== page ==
TO JAN. 7, 2004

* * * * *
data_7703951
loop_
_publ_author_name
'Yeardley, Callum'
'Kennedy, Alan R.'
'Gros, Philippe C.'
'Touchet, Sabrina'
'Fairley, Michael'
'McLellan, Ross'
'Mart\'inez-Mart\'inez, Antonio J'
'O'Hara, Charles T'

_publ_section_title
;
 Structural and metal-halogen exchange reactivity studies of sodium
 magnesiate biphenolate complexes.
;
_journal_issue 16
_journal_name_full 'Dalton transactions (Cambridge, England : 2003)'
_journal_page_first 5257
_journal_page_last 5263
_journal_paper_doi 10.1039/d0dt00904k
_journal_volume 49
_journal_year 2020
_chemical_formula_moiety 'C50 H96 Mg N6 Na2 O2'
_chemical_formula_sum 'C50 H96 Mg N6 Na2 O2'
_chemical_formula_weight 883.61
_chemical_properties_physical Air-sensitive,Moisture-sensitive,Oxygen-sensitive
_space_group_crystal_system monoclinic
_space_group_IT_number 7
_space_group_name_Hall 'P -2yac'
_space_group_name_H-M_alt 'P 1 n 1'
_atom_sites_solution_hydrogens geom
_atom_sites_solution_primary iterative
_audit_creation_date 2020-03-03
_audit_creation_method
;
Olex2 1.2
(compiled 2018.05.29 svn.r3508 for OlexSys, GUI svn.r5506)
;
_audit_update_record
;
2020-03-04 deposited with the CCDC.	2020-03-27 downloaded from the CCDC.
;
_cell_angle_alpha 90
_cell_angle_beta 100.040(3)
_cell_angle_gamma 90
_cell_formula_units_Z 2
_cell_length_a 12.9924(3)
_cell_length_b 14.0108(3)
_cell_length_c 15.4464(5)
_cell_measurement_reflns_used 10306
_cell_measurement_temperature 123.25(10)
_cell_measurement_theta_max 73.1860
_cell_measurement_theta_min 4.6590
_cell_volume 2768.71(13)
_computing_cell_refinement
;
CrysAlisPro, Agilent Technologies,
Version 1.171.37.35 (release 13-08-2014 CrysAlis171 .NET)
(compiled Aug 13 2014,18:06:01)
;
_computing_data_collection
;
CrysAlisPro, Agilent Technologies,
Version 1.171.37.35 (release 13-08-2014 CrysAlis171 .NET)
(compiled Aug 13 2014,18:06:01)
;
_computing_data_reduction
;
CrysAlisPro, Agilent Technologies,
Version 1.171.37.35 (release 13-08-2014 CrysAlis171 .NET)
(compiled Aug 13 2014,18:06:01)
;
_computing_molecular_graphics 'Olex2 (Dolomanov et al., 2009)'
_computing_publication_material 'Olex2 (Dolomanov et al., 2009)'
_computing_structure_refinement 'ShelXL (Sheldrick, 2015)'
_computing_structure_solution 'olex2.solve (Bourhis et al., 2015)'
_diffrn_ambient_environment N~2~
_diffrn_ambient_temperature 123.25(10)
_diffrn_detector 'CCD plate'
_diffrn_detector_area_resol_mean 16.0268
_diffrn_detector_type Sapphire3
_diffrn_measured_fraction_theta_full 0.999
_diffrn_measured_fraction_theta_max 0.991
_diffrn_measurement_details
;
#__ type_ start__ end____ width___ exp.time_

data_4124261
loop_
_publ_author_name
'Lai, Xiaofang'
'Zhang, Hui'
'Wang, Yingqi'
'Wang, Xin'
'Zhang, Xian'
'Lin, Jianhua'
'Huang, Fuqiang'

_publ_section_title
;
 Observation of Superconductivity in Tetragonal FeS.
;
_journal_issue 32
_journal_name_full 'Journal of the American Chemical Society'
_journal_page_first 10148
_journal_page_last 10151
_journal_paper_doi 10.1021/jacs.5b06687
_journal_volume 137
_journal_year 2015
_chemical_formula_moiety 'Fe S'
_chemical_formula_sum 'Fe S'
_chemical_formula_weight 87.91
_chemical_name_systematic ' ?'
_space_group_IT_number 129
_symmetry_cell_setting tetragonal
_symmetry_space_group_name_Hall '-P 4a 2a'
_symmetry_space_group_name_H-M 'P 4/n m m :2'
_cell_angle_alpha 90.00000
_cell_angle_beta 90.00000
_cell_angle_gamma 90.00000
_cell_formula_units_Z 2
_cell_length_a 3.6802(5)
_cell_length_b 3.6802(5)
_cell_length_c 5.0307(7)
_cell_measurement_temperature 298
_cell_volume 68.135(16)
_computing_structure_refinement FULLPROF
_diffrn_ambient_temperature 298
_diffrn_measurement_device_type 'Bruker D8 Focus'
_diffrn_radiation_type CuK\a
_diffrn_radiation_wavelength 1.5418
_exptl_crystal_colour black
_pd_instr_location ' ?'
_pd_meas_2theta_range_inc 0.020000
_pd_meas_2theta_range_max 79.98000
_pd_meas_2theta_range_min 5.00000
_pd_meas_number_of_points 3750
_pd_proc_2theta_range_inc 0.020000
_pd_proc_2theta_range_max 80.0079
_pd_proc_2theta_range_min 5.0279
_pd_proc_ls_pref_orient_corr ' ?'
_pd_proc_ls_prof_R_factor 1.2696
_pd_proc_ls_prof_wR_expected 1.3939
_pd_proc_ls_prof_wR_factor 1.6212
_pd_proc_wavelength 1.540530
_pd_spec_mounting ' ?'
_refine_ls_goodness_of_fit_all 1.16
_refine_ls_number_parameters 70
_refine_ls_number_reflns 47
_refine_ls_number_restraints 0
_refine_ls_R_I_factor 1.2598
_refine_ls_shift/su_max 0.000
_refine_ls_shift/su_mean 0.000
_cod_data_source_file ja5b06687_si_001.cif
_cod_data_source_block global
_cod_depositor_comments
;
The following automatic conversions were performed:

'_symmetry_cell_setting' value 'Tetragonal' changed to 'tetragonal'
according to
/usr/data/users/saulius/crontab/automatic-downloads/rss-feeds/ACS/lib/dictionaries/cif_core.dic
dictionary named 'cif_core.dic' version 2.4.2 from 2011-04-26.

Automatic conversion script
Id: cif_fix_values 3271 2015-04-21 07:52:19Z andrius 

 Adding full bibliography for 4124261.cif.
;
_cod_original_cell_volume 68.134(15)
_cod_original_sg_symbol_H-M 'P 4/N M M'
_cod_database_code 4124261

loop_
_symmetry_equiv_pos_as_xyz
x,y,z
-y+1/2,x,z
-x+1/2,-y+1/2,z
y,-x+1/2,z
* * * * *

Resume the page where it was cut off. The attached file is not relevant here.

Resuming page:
Several years ago, Washington-area artist Lydia Ann Douglas made the documentary film Nappy, about 14 African-American women and girls who decided to wear their hair “natural.” More recently, Douglas traveled to Cuba with 10 other photographers, and the photographs she took can now be seen in “Cuba Through My Eyes,” an exhibition at Teaism in Dupont Circle. In a year in which Washington galleries have been flooded with art by Cubans—and by outsiders who have visited Cuba—Douglas’ work is not the hardest-hitting, yet her range of techniques merits a look. Several of Douglas’ images are black-and-white portraits of musicians, including a number of winning children; these echo, both thematically and aesthetically, the impressive Cuban photographs by Washingtonian Nestor Hernandez. But Douglas also varies her approach: Using black-and-white film, she makes surprisingly detailed, almost fanciful images of landscapes and such domestic tableaux as Courtyard in Habana (pictured), in which delicately wrinkled pieces of laundry obscure a head atop a nicely cut torso. And though the elaborate furniture on the airy balcony of Raul’s Patio seems to skew too prosperous to be representative of the struggling island nation, other images by Douglas document such crumbling Cuban standbys as ’50s-era sedans, pedi-cabs, and flaky plaster—all in modest, but surprisingly evocative, shades of color. The show is on view from 8 a.m. to 11 p.m. Fridays, from 9 a.m. to 11 p.m. Saturdays, from 9 a.m. to 10 p.m. Sundays, and from 8 a.m. to 10 p.m. Mondays through Thursdays, to Wednesday, Jan. 7, 2004, at Teaism, 2009 R St. NW. Free. (202) 667-3827. (Louis Jacobson)